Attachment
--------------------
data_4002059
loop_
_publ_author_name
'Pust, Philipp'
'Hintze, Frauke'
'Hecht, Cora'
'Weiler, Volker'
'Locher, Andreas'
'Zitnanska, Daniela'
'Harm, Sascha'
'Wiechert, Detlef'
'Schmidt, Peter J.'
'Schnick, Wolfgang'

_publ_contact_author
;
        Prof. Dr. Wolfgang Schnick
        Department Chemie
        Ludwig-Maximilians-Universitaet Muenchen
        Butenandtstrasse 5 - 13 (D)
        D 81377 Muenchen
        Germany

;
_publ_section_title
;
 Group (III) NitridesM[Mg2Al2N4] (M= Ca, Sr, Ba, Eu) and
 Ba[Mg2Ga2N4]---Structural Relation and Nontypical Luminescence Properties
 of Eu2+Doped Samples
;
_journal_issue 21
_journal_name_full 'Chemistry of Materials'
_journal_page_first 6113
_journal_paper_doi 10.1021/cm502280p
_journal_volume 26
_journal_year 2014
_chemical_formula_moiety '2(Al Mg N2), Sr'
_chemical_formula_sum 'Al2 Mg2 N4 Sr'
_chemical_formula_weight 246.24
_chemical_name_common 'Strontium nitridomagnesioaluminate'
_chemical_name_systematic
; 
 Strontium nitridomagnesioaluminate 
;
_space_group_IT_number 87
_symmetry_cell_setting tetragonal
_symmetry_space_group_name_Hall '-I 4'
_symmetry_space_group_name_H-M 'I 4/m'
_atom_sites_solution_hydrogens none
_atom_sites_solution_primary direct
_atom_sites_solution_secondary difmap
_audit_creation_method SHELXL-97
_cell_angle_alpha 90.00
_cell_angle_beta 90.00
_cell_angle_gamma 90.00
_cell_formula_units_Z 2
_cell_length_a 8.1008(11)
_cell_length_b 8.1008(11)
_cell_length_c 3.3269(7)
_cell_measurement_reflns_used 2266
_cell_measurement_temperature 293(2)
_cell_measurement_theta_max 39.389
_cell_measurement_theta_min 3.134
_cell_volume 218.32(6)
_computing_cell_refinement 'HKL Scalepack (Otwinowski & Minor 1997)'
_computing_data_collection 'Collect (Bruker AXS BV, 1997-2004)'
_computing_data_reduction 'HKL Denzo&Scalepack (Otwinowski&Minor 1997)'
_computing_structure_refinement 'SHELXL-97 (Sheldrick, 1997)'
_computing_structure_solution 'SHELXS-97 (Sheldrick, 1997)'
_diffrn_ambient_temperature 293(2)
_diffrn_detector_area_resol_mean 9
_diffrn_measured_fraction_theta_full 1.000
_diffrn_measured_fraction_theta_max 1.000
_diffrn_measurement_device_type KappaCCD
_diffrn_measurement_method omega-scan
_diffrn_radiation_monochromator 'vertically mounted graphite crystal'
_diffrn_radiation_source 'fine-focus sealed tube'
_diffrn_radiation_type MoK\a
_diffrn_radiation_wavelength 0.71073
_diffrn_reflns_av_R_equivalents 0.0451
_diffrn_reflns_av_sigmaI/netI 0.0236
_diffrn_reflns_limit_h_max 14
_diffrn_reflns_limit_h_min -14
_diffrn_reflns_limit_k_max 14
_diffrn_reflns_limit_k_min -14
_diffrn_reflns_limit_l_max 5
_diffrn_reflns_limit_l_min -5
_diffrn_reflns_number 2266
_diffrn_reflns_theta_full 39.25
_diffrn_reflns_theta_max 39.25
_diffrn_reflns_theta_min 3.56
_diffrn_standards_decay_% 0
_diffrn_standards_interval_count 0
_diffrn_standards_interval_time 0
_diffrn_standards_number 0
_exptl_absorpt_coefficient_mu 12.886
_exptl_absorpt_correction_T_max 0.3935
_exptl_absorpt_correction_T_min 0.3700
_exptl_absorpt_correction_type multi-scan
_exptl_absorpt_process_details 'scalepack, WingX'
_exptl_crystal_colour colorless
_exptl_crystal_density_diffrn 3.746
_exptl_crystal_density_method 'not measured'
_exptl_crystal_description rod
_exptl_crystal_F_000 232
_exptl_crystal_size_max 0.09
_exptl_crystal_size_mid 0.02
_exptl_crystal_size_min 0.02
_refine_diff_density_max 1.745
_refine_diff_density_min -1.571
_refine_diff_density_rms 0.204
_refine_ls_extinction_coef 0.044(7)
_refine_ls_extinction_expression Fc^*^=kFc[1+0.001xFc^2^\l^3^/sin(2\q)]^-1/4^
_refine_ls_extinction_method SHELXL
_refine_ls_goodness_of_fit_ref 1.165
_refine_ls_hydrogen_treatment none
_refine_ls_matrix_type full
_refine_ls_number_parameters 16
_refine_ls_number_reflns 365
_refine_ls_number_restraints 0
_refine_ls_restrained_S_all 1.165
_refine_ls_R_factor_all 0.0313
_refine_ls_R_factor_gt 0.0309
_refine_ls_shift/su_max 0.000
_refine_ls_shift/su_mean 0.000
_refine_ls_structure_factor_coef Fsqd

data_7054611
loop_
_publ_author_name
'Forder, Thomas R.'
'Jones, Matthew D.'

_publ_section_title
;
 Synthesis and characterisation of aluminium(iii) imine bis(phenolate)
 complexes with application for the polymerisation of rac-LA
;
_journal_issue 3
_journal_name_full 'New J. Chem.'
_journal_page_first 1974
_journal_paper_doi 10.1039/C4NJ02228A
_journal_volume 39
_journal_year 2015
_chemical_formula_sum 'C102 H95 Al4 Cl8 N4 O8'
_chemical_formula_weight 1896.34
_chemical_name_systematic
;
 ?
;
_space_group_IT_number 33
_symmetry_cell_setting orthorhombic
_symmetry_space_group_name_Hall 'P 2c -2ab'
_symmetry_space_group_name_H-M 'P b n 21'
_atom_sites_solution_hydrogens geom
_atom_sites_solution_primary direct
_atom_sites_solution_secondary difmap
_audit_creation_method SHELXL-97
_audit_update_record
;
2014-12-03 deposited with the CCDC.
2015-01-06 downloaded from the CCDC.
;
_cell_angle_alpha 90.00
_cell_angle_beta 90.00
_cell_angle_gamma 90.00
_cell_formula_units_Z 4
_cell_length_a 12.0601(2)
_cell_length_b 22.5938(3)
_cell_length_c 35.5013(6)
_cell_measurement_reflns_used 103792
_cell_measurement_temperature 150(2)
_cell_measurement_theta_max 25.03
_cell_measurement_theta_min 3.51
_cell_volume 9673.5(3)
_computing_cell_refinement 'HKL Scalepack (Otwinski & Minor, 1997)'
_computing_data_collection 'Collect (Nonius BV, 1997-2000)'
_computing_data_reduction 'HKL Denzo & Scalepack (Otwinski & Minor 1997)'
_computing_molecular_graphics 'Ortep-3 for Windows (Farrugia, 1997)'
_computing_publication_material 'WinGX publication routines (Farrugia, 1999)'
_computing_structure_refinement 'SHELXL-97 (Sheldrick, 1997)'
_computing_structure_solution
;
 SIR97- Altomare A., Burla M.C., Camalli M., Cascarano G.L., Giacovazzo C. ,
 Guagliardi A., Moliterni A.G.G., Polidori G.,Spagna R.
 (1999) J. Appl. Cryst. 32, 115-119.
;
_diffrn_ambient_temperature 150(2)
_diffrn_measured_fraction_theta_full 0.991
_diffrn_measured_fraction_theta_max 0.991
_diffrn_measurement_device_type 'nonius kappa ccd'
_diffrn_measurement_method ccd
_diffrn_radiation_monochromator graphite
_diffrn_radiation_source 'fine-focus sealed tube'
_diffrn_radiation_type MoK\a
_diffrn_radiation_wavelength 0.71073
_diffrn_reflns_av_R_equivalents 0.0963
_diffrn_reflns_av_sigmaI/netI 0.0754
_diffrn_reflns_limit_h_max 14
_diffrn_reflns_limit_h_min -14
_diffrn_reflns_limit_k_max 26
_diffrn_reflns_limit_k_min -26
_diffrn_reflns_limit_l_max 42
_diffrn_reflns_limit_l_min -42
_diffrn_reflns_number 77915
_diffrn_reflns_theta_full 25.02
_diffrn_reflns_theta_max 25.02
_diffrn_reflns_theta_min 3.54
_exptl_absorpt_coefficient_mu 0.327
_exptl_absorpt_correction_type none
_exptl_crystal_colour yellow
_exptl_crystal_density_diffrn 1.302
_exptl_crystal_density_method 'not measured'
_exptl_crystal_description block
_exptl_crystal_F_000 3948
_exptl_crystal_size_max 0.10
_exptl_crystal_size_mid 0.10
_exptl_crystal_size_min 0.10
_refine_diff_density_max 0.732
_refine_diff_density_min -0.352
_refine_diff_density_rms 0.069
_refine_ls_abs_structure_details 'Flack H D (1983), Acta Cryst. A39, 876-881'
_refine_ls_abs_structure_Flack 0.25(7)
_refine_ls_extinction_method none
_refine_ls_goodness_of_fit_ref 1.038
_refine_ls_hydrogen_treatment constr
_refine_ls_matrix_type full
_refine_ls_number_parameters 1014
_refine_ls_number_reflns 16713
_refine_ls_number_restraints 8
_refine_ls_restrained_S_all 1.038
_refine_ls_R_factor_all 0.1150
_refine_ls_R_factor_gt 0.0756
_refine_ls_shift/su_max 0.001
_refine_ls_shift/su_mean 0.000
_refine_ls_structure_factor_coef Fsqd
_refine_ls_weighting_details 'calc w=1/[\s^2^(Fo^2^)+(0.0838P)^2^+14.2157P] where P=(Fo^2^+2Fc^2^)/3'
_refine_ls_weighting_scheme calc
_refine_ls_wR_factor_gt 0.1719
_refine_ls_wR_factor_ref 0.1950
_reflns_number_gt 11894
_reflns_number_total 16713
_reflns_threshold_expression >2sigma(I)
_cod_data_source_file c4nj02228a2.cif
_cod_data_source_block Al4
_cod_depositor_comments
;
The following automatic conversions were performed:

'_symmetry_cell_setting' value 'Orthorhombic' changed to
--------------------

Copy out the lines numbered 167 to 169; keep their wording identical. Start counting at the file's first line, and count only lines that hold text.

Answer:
_cell_measurement_reflns_used 103792
_cell_measurement_temperature 150(2)
_cell_measurement_theta_max 25.03